Monday, March 24, 2014

Rennie Gibbs: Mississippi; A case involving highly controversial pathologist Steven Hayne; A case called by Salon "A terrifying precedent: Woman to be tried for murder for giving birth to stillborn." A powerful story by reporter Nina Martin which asks: "Is there scientific proof that cocaine can cause lasting damage to a child exposed in the womb, or are the conclusions reached by Hayne and prosecutors based on faulty analysis and junk science?" (The answer is a no-brainer! Especially considering that all this is unfolding in Mississippi; Must, Must Read. Stay tuned! HL);

STORY: "A terrifying precedent: Woman to be tried for murder for giving birth to stillborn," by reporter Nina Martin, published by ProPublica.

SUB-HEADING: "A new "fetal harm" case could open door for women to be prosecuted for everything from miscarriage to abortion."

GIST: "Rennie Gibbs’s daughter, Samiya, was a month premature when she simultaneously entered the world and left it, never taking a breath. To experts who later examined the medical record, the stillborn infant’s most likely cause of death was also the most obvious: the umbilical cord wrapped around her neck. But within days of Samiya’s delivery in November 2006, Steven Hayne, Mississippi’s de facto medical examiner at the time, came to a different conclusion. Autopsy tests had turned up traces of a cocaine byproduct in Samiya’s blood, and Hayne declared her death a homicide, caused by “cocaine toxicity.” In early 2007, a Lowndes County grand jury indicted Gibbs, a 16-year-old black teen, for “depraved heart murder” — defined under Mississippi law as an act “eminently dangerous to others…regardless of human life.” By smoking crack during her pregnancy, the indictment said, Gibbs had “unlawfully, willfully, and feloniously” caused the death of her baby. The maximum sentence: life in prison. Seven years and much legal wrangling later, Gibbs could finally go on trial this spring — part of a wave of “fetal harm” cases across the country in recent years that pit the rights of the mother against what lawmakers, health care workers, prosecutors, judges, jurors, and others view as the rights of the unborn child. A judge is said to be likely to decide this week if the case should move forward or be dismissed. Assuming it continues, whether Gibbs becomes the first woman ever convicted by a Mississippi jury for the loss of her pregnancy could turn on a fundamental question that has received surprisingly little scrutiny so far by the courts: Is there scientific proof that cocaine can cause lasting damage to a child exposed in the womb, or are the conclusions reached by Hayne and prosecutors based on faulty analysis and junk science?.........The quality of the science is very much an issue in the Gibbs case. In a motion to throw out Hayne’s autopsy report, defense lawyers have claimed that that the medical examiner misinterpreted toxicology results and failed to explore alternative causes of death. Those claims are not the first time Hayne’s work has come under attack. Indeed, Hayne — who effectively served as Mississippi’s statewide medical examiner from the late 1980s to 2008, eventually performing 80 to 90 percent of the autopsies in the state annually — has been a hugely influential and controversial figure in the criminal justice system there for years. In litigation (much of it by the Mississippi Innocence Project) and news reports (many of them by Radley Balko, now of the Washington Post), defense lawyers and other medical examiners have accused Hayne of being sloppy, exaggerating his credentials, and leaping to conclusions that sometimes had no basis in science. At least four murder convictions based on Hayne’s evidence — one involving an innocent man sentenced to death for the killing of a three-year-old girl — have been overturned since 2007......... Despite having failed to complete his certification test by the American Board of Pathology, Hayne not only practiced for two decades in Mississippi and nearby states, but by his own estimate he performed as many as 1,800 autopsies a year (the National Association of Medical Examiners recommends that a single doctor conduct no more than 250).  Mississippi stopped hiring Hayne in 2008, but he continues to testify in cases that he handled before then. In their court filing, Gibbs’s lawyers cited a capital murder conviction of a 14-year-old boy that the Mississippi Supreme Court overturned because of what it called “scientifically unfounded” testimony by Hayne. That case involved both the prosecutor and the judge handling the Gibbs prosecution."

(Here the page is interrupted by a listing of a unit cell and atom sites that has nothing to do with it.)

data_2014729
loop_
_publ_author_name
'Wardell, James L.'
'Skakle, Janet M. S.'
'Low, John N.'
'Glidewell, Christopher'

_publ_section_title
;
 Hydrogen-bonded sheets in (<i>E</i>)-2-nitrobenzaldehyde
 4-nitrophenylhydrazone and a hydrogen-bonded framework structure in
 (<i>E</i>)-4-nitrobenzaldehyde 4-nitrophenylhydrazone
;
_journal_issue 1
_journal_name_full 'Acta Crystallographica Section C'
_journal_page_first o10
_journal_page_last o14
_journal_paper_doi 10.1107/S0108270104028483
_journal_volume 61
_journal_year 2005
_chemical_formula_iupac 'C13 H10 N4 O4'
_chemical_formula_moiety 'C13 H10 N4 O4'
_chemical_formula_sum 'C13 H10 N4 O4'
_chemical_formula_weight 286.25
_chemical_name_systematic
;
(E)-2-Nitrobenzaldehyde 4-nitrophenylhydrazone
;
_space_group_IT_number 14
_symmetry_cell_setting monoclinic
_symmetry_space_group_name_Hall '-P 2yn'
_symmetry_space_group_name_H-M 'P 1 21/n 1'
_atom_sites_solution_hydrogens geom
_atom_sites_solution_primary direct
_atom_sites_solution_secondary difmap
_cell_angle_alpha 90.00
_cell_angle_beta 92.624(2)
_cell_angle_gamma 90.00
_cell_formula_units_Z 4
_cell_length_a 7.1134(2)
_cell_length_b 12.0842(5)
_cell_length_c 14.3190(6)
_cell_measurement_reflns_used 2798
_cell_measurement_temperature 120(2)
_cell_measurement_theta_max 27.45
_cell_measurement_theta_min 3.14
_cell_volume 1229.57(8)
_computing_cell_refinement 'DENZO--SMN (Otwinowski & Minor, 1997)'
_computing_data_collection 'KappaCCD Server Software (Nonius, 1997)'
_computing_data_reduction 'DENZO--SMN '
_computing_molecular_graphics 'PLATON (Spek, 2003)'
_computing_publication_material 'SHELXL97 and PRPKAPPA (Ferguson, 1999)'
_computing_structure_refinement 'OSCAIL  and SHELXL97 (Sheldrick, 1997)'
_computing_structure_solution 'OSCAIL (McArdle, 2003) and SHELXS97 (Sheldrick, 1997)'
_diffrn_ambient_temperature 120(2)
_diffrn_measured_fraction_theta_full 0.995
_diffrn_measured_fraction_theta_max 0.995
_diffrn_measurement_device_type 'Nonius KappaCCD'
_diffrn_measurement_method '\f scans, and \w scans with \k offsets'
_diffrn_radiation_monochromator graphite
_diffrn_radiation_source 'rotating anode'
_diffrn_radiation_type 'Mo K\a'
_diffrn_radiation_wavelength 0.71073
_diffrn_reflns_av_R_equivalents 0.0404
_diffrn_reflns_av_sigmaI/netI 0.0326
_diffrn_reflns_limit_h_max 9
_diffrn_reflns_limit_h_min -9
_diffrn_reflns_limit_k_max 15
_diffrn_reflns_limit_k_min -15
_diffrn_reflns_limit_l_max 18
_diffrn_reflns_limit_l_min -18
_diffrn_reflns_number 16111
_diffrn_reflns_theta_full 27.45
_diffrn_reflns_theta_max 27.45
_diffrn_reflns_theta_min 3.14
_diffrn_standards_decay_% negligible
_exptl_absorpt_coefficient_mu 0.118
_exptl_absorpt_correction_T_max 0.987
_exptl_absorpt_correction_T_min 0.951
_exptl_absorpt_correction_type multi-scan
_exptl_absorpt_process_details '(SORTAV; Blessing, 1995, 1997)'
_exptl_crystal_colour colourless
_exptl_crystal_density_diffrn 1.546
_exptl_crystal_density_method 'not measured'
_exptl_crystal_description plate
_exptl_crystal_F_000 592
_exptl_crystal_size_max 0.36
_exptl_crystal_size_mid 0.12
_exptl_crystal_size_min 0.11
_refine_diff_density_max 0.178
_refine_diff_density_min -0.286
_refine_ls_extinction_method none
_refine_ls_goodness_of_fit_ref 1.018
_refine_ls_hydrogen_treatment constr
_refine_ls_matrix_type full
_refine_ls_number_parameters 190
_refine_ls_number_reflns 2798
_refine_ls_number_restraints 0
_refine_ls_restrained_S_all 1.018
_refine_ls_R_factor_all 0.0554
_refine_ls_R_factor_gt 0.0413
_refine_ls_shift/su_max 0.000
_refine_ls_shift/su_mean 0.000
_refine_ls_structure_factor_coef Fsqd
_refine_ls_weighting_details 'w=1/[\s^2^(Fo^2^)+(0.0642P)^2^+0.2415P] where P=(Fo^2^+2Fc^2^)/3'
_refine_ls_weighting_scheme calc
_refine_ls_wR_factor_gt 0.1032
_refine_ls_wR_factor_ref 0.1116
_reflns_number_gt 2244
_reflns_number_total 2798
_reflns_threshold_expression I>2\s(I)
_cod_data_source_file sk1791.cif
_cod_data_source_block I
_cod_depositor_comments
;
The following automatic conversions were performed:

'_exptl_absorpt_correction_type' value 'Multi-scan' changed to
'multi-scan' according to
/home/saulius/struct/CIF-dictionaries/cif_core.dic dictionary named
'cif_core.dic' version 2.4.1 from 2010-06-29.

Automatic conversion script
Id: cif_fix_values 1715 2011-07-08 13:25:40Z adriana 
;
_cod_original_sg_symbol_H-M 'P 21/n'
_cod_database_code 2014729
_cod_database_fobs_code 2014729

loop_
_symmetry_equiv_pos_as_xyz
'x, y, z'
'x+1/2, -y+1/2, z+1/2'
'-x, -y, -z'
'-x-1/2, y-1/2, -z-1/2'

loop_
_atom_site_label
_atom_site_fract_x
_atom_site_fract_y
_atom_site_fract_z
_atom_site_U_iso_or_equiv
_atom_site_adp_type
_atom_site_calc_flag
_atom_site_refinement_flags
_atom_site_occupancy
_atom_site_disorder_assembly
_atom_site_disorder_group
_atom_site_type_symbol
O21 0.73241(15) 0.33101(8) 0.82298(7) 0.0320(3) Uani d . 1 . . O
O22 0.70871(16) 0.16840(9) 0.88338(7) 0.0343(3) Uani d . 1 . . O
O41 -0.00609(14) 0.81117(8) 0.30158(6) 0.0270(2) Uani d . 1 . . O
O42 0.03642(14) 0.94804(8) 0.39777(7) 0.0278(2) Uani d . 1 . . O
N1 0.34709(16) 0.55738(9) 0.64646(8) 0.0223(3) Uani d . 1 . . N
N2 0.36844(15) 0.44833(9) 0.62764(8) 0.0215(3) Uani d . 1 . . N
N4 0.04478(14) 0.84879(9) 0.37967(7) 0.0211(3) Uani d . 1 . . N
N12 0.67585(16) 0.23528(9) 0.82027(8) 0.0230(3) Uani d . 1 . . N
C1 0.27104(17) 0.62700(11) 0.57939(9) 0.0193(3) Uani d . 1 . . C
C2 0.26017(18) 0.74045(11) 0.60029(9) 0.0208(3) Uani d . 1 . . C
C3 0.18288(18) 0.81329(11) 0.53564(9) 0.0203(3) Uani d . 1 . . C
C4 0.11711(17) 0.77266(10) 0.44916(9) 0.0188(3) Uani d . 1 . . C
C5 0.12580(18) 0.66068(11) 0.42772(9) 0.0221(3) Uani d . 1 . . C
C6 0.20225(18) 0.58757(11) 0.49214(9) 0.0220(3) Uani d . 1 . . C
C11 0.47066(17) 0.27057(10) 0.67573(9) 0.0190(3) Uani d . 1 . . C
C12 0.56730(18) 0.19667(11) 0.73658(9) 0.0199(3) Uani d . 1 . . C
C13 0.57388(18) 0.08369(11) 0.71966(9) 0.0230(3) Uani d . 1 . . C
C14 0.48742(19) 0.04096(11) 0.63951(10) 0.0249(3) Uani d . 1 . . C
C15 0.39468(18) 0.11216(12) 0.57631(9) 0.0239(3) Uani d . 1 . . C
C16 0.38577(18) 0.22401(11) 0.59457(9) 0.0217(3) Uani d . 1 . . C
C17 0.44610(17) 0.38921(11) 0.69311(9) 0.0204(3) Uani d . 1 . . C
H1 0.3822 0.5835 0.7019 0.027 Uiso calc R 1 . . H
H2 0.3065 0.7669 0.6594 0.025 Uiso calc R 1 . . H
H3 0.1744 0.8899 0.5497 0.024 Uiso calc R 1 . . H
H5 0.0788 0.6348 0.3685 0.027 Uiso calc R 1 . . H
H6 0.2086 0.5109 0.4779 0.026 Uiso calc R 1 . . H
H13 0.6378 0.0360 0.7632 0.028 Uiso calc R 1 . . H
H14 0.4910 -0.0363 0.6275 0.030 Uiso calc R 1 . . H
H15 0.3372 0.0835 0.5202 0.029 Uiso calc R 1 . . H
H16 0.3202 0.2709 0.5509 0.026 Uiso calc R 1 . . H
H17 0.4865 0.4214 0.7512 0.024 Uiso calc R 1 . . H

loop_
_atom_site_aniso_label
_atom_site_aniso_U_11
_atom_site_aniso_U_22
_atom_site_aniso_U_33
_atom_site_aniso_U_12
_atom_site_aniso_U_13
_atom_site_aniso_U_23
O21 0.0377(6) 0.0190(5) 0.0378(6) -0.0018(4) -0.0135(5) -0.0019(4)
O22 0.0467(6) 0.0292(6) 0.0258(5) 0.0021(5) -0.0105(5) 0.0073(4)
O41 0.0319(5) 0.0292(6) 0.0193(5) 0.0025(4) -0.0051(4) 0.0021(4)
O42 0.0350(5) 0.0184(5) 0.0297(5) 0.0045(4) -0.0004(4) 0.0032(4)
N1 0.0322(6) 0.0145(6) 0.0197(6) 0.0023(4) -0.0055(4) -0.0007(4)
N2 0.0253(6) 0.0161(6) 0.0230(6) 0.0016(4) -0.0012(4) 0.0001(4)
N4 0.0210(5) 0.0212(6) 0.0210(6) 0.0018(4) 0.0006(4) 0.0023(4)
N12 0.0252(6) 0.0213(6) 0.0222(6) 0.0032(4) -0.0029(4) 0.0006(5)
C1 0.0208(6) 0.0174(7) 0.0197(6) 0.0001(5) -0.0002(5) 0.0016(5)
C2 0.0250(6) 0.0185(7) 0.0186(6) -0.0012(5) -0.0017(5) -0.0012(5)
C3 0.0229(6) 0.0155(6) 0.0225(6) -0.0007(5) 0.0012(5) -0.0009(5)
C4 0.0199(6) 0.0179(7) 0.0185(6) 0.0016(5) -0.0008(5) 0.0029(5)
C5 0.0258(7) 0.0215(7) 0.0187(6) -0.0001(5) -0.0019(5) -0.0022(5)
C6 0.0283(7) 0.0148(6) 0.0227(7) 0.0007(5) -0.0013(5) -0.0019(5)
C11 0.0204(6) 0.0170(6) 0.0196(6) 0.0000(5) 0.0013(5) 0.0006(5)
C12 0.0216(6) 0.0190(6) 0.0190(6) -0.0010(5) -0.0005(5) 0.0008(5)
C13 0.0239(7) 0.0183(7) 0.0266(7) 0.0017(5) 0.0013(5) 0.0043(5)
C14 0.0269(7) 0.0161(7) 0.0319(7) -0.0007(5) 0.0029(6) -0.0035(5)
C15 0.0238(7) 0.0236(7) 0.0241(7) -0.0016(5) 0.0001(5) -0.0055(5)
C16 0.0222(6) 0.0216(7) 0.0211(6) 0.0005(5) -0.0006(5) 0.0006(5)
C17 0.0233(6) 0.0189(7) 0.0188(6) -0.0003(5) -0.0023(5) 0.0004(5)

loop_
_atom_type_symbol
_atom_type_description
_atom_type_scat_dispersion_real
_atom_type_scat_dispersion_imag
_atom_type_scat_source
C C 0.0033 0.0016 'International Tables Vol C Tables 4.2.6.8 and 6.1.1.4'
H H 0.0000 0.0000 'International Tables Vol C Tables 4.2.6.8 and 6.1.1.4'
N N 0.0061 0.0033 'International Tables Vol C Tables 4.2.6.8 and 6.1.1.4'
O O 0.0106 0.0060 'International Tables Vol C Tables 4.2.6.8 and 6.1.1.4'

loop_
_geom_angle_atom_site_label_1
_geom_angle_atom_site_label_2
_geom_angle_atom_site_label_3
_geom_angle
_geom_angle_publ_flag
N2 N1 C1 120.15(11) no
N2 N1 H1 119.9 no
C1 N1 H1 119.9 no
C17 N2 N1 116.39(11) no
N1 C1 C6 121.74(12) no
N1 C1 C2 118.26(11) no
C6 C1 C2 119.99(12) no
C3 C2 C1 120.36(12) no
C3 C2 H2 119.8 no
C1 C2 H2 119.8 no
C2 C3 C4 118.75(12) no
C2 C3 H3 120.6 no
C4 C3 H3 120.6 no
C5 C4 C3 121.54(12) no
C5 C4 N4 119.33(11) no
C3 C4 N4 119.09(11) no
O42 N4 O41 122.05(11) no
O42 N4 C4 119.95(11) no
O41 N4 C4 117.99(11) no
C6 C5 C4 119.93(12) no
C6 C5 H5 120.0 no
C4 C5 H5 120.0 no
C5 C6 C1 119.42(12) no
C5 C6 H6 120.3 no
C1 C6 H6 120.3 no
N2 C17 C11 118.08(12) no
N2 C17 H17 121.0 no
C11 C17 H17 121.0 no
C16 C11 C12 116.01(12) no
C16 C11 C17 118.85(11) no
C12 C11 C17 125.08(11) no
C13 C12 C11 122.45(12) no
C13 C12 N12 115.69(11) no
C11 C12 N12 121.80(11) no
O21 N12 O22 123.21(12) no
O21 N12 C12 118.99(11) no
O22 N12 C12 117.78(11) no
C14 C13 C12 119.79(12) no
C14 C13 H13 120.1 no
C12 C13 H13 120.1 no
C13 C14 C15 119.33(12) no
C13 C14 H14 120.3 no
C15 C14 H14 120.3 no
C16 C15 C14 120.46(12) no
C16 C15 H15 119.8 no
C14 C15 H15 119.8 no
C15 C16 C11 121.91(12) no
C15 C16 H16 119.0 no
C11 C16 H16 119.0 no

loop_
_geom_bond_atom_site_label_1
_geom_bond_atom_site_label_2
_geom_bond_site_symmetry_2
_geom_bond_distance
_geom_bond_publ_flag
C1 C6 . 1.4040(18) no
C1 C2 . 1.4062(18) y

The entire story can be found at:


Dear Reader. Keep your eye on the Charles Smith Blog. We are following this case.
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The Toronto Star, my previous employer for more than twenty incredible years, has put considerable effort into exposing the harm caused by Dr. Charles Smith and his protectors - and into pushing for reform of Ontario's forensic pediatric pathology system. The Star has a "topic" section which focuses on recent stories related to Dr. Charles Smith. It can be found at:

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Harold Levy: Publisher; The Charles Smith Blog;

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